WPC: Rise or set?

I must tell you something before April 1st gets here, or nobody is going to believe it.

For some deeply hidden reasons I have signed up for


which stands for National/Global Poetry Writing Month, which is April, which starts tomorrow.

I have promised (to myself, mostly) to write one poem every day, so be warned. I further promise not to cheat and really write one every day, not more in advance or something. I shall include at least one photo per post (or more, if it’s Thursday – doors! – or if I feel like it). Just so you know.

My poems will ideally be — what’s the word — nah. I’m not promising anything. We shall see.

Something is bound to come out of it: either a star will rise or the sun will set. (Hint hint to the WPC photo challenge. I better do this today too. From tomorrow I’ll be too busy.)

But first, I need to practice. As you will see, a “poem” is a stretchy subject. Here is one based on the film I saw last night. It simply blew me away. It was directed by Kate Shortland. Its title is my title as well:

Berlin Syndrome

You know we live in an ugly world
when the girl is still alive
only because the director is a woman.
A man would have killed her already
or at least served himself.

But it’s bad.
Uuuuu, how bad it is.

He has her locked
in a secure flat.
Secure for whom, I wonder.
And you know
it’s not going to get any better
when he brings her a puppy.
From experience.
Haneke would kill it.
Fincher would place its body parts
for her to find them.

I look at my pup sideways.
He is sleeping on the sofa unaware.
I get up and lock the door.

This man has something in his eyes
that every woman knows.
From experience.
We see it sometimes in our fathers,
policemen, husbands.

We look away. We move away.
We go aroooound it
like when you spot a crazy driver
and do whatever you can
to either leave him far behind
or – which is more common
because it’s safer, I suppose –
stay way back yourself.

Let him win, advance, promote.

Men make films where they let IT loose
because you gotta do it somewhere safe
they say.

A woman makes her paint her nails
with the nail-polish she finds
instead of throwing it in his face
creating a bomb with it
writing HELP on the glass window.

A woman made this film
as a warning, sure,
but also as a reminder
that the door needn’t be locked
for us to stay put.

Call it Berlin Syndrome.
There is a wall
but we don’t cross it.

If the only good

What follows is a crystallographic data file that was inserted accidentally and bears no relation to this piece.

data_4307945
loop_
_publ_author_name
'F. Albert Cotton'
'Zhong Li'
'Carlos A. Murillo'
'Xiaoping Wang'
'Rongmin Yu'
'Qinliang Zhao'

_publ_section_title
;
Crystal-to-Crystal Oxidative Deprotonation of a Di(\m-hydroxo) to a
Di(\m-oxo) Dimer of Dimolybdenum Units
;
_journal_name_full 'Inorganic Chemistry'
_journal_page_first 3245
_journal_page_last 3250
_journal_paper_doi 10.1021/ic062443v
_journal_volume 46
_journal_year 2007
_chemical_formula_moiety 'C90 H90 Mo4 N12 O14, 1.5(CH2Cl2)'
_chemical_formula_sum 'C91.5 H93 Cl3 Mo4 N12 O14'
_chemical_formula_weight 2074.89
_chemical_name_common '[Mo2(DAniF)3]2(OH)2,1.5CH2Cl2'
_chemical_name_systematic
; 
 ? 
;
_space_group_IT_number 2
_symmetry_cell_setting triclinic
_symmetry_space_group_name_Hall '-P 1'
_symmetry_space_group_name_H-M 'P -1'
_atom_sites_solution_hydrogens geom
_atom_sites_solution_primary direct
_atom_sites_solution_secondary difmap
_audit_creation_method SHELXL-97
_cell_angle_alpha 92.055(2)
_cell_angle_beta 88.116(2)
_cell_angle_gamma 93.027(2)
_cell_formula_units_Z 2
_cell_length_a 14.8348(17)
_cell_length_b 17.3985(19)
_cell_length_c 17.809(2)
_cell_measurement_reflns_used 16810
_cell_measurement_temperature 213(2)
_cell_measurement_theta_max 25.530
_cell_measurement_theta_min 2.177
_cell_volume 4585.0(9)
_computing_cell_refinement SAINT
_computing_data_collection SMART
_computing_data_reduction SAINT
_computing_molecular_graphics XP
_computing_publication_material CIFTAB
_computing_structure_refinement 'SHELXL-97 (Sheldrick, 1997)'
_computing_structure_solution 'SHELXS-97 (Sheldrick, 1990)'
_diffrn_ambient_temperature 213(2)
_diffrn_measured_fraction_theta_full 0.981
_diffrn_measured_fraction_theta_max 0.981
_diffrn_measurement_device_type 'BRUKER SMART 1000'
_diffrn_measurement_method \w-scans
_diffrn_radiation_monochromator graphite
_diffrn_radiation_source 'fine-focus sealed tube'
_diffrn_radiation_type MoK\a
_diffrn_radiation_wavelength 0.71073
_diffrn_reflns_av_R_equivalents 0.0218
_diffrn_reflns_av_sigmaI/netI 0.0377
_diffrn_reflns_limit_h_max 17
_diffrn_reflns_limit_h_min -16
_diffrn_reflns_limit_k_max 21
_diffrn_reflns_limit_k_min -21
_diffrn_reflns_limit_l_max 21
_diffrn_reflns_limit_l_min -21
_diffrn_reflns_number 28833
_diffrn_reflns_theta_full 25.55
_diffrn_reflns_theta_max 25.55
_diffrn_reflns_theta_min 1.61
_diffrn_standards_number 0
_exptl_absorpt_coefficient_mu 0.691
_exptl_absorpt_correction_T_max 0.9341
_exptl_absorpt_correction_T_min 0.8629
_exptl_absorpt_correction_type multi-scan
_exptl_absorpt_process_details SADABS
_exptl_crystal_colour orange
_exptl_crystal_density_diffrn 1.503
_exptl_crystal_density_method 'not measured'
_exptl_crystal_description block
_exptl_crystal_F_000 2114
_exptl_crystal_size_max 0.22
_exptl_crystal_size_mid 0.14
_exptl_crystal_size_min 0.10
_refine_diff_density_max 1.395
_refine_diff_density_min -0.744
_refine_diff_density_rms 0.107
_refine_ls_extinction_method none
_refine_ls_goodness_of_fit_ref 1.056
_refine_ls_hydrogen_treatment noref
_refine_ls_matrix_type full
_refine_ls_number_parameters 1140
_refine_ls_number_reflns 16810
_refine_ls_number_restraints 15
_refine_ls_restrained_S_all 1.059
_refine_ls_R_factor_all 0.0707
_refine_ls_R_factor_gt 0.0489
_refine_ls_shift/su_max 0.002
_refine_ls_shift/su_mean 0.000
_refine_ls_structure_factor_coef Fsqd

that comes from this film
is one man calling it
“yet another reason why
you should not go
travelling around Europe,”

I take it.
Uuuuu, how I take it.

Don’t come to Europe.
It’s full of women.

In other news, an error, but not really:

“The pastor at the Baptist Church is actually called Chris and he’s got to get up for a sunrise service at 6.30am on Easter Sunday. His predecessor didn’t manage to get up for the service last year.”

Happy rising, setting and Easter!

In response to The Daily Post’s weekly photo challenge: Rise/Set

26 thoughts on “WPC: Rise or set?

  1. The sunrises and sunsets are gorgeous (especially Piran, as you note). Speaking of notes, there is no way on earth I will be able to read or comment on a poem a day, but don’t think I don’t like ya anyway! (Also, can you remind me where you are in Italy? Heading there soon, but am highly doubtful of my ability to stray from our route …)

    Liked by 1 person

    1. Hehhe, Lexi, thanks for telling it straight. 😉 I will understand if some regular visitors step aside for a bit this month. Even though my poetry is almost just words on top of each other instead of in a straight line.

      I am in Capalbio Scalo, the southernmost tip of Tuscany, half way between Siena and Rome. You are welcome to send me an email when you are relatively close, it’s the surest way that I’ll see it fast. I’m willing to drive up to 2 hours in any direction to meet you. 🙂 (Ah, damn it, make that 3!) And April is fully empty visitors-wise. I just need to write my daily poem before I go hihih.


      1. Will keep you posted! Not at all sure of our route up through Tuscany, and I will be “encumbered” with two generations of company – elderly parents and youngest son – perhaps not the ideal arrangement for spur-of-the-moment blogger meet-ups! 🙂

        Liked by 1 person

  2. The poem made me shaky. Chris made me laugh. Thank you for putting him last. If the poem had been last, I’d still be shaking. America is full of women, too. 😦

    Liked by 1 person

    1. Ohh, yes. This film is shaky-making and needs all the warnings. Especially if one is home alone. (Okay, discounting bestia because he is a slipper-bringing watch dog.) I’m sorry to make you shaky, Kara. Quick, some cocoa and a blanket and all dogs on bed. ❤


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